Biscayne dazzles visitors with natural beauty

HOMESTEAD, Fla. — Biscayne National Park, located on the far southeastern edge of North America, dazzles visitors every day with its stunning beauty.

Made up of 95 percent water, a multitude of different species calls the park’s waters home, creating a spectacle for boaters and fishers alike. Yet, as most visitors come to the park, the first stop is made at the Visitor Center.

Biscayne National Park was named a national monument in 1968 and was recognized as a national park in 1980. In 1992, however, Hurricane Andrew devastated South Florida, especially Homestead, and the Visitor Center at the park was destroyed. Nevertheless, a short five years later, the new one was built, and has been open and running ever since.

The Fascell Visitor Center at Biscayne National Park offers remarkable views of Biscayne Bay, such as this one at right, looking east from the second floor porch (Photos by Harrison Raboy). Below, the bookstore and Information Desk area of the Visitor Center.  

Congressman Dante Fascell, who served the state of Florida for many years, was a main force behind creation of the park and convinced President Lyndon B. Johnson to sign the dotted line and make Biscayne a National Monument in 1968.


Because of his efforts, the visitor center is named the Dante Fascell Visitor Center, with a welcome sign and plaque commemorating his dedication and work for the preservation of the park.


Just a short walk from the parking lot, the Visitor Center is constructed with two levels and made of wooden balconies that overlook the Biscayne Bay water. On a sunny, picture-perfect day, the view was gorgeous, with the gentle waves rippling on the water. Out on a balcony, there are places to sit in rocking chairs and enjoy the view, with a gentle breeze making it a comfortable atmosphere.


Upstairs is where visitors are welcomed, with helpful volunteers and park rangers ready to answer any question.

Down the hall, there is a small theater that offers different types of short films about the park, such as an introductory welcome movie that displays the wonders of the park. To the left lies the exhibit center, which is an incredible display of artwork.

The exhibit center is located behind the front desk, and you feel as though you are entering a magical mangrove when you first walk in. Although all artificial, the display is cleaned and maintained daily, allowing it to constantly sparkle and look life-like.

The design is laid out similarly to the layout of the park, with each design representing one of the four different ecosystems the park has to offer. Accompanying each of these four designs is a description of each, depicting what types of life you might find in this ecosystem, and the different qualities about each.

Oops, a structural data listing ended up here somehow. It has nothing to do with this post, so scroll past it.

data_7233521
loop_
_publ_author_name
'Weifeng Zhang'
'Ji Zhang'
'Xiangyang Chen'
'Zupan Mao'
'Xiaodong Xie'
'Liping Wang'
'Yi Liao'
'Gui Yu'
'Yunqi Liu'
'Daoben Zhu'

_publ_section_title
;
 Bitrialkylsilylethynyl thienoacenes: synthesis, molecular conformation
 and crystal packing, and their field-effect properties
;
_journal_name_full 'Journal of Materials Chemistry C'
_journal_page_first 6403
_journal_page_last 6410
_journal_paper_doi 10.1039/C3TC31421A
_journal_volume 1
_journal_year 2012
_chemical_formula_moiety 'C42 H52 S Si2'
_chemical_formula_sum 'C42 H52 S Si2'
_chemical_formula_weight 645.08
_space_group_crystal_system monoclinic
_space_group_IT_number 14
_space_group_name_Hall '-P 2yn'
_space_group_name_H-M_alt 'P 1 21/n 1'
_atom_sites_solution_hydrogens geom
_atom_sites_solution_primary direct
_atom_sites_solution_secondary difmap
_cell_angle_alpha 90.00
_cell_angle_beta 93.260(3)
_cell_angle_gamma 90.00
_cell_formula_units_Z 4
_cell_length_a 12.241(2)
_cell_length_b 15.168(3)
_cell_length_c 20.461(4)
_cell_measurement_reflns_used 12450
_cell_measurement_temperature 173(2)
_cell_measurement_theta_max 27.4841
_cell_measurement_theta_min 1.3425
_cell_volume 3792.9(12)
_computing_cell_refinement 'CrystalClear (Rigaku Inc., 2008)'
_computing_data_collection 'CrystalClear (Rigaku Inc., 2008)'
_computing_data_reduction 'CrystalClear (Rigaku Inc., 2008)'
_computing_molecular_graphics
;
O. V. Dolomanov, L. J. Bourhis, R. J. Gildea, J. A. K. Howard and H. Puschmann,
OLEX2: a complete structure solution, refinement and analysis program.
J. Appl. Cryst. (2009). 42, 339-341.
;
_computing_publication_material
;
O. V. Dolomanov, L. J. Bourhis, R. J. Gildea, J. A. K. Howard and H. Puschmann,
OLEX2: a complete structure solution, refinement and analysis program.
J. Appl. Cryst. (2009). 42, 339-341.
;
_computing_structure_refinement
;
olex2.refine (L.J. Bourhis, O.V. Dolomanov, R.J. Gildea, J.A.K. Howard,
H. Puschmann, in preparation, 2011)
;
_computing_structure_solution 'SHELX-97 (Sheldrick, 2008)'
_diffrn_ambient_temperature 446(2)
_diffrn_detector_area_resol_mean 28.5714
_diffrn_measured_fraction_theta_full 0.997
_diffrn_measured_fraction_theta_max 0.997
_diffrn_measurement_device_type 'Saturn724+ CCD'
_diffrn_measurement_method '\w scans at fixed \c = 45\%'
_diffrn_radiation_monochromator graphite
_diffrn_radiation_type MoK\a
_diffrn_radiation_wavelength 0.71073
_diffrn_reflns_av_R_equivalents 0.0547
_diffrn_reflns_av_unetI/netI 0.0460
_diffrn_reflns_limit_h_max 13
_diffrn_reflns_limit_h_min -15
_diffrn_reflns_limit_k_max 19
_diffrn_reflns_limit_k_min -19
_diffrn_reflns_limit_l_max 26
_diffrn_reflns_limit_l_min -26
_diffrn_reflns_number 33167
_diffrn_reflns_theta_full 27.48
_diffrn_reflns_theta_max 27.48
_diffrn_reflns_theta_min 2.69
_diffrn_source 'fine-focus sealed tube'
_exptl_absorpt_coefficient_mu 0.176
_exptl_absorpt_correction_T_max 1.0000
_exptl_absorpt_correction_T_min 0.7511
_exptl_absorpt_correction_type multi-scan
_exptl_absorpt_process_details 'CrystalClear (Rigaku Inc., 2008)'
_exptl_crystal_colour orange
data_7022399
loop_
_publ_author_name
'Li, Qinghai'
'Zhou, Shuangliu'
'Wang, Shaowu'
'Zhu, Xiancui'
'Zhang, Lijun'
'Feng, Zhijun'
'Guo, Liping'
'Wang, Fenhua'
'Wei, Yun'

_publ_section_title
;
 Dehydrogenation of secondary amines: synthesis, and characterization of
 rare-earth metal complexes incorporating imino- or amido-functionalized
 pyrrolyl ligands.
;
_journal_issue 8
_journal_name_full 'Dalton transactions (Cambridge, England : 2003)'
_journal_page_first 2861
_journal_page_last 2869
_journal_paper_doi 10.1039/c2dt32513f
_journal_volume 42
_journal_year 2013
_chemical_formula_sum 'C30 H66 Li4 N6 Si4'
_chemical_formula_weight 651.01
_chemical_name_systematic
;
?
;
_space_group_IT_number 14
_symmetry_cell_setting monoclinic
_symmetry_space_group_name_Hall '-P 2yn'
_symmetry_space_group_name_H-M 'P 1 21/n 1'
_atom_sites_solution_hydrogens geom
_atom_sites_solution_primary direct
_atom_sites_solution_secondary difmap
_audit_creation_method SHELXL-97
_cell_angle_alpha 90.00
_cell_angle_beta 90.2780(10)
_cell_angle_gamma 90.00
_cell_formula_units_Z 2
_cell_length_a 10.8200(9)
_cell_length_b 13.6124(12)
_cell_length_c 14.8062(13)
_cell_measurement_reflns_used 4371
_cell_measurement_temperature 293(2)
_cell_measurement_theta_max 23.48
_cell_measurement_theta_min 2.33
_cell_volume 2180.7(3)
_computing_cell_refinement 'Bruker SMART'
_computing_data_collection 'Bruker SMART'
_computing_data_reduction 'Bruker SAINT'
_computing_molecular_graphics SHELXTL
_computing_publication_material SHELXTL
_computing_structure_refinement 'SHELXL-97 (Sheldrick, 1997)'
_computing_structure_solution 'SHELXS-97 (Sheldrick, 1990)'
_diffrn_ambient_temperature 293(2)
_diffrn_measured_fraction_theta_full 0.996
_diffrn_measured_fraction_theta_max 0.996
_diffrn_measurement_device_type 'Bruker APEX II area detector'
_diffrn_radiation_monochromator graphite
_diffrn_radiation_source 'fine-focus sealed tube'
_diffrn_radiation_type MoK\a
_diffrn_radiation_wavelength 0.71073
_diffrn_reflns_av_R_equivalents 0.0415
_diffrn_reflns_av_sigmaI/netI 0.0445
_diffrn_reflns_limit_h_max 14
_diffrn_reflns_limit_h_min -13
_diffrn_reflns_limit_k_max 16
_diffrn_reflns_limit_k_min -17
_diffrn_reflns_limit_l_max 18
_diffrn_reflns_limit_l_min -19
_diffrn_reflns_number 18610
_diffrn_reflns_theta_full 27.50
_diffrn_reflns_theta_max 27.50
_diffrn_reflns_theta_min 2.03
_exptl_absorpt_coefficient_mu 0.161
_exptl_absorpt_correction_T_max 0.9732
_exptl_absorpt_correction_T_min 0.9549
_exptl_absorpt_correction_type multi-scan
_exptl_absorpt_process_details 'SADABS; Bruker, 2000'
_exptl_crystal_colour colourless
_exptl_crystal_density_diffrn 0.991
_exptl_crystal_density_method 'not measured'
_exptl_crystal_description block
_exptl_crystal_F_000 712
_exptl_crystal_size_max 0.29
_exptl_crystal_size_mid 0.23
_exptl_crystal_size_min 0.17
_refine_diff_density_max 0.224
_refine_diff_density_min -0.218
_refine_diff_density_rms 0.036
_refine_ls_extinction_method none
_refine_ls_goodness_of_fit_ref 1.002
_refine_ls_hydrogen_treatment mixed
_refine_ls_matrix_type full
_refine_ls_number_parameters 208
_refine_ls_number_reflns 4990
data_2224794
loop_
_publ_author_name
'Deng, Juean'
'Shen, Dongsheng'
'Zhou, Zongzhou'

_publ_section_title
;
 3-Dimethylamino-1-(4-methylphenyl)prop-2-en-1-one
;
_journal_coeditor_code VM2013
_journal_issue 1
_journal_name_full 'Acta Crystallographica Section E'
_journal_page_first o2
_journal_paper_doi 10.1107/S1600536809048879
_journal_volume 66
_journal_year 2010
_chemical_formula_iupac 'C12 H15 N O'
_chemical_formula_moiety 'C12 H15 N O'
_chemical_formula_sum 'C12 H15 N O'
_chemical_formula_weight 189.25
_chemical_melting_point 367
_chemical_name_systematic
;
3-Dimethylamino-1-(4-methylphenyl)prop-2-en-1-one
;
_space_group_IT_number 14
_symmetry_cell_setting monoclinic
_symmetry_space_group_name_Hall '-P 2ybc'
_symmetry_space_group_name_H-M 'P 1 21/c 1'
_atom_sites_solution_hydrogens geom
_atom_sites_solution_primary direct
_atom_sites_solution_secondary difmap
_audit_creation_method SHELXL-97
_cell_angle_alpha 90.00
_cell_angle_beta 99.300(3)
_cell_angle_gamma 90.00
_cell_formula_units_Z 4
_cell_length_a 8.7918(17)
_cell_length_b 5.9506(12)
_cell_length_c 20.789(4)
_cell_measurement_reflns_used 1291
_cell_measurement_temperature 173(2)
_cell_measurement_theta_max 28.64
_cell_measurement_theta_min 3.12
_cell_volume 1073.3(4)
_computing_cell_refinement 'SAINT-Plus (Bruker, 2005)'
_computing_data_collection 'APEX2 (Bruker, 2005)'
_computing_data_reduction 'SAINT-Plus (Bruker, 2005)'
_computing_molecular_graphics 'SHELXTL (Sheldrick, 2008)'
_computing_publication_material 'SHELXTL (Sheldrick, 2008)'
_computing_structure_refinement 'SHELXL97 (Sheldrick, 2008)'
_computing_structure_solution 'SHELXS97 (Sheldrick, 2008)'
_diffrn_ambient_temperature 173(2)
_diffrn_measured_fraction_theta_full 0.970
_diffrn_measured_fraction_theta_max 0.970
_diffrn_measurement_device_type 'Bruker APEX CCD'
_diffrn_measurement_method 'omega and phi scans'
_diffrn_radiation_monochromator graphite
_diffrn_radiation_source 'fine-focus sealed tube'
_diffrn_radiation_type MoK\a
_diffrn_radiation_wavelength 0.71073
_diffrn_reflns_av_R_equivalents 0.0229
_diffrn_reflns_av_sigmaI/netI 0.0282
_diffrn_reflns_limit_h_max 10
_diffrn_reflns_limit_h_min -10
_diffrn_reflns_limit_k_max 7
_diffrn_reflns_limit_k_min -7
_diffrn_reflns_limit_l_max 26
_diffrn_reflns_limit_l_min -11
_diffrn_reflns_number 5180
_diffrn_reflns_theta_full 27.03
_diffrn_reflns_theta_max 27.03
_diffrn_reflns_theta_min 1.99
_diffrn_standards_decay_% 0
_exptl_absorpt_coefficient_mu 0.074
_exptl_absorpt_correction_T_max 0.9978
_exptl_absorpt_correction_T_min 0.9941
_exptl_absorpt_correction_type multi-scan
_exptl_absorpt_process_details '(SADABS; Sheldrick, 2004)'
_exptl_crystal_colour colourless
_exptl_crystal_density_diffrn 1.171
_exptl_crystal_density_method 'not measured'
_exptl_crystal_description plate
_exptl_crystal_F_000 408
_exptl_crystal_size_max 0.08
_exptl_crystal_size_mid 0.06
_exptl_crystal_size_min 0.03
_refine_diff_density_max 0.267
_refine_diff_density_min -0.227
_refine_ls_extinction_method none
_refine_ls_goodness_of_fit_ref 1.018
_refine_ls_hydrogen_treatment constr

The exhibit also contains interesting information about the beginnings of the park.

It tells the story of the Tequesta Indians, who were the first to call the area home. It then moves on to the millionaires and mansions that inhabited Biscayne, and how the park materialized into the national treasure that it is today.

Outside the exhibit area is the front desk, where there is always a friendly face willing to help you out. Because the season for tourists does not really start until late November, there were only three workers on site, and they were all full time staff.

Chris Beers, a park ranger who does interpretation and communication for the park, connects visitors with the park, dealing with environmental learning, mainly with younger kids. He maintains the exhibits and discusses life at the park.

“I have to make sure the exhibit is always clean and looks realistic; otherwise, it loses all its charm,” Beers explained.

There are skulls at the front desk, and they are actual skulls and bones of different species. There are skulls ranging from shark heads to the bones of mahi mahi and they are available to touch, hold and admire. For a young child, playing with those skulls is an exciting proposition.

At left, a shark skull on display in the hands-on touch table in the Visitor Center. Below, the entrance sign welcoming visitors to the park.

“I like the Visitor Center because kids come in all wide-eyed and excited, see everything, like the skulls and want to learn more,” Beers said.

The Dante Fascell Visitor Center creates an interactive, interesting and inviting way to welcome guests to the Biscayne National Park. The Visitor Center is where you can learn, sign up for activities such as kayaking or snorkeling, and where you can grab a cold drink.

Once you leave the Visitor Center, the beauty of Biscayne awaits.


If You Go

Biscayne National Park
9700 SW 328th St., Homestead, FL 33033


Because the park is mainly made up of water, the Visitor Center is the only real building at the park. Surrounding the Visitor Center is areas for walking, launch pads for boats to explore the keys and fishing spots. 

The park can be reached by taking Florida Turnpike or U.S. 1 North.

The Visitor Center is open from 9 a.m. to 5 p.m. daily, and the convoy point is open from 7 a.m. to 5:30 p.m. The water is accessible 24 hours a day.

There is no admission fee into the park, but the extra activities cost various amounts of money.

Snorkeling, kayaking, boat trips and camping are available. Call 305-230-1120 for more information.

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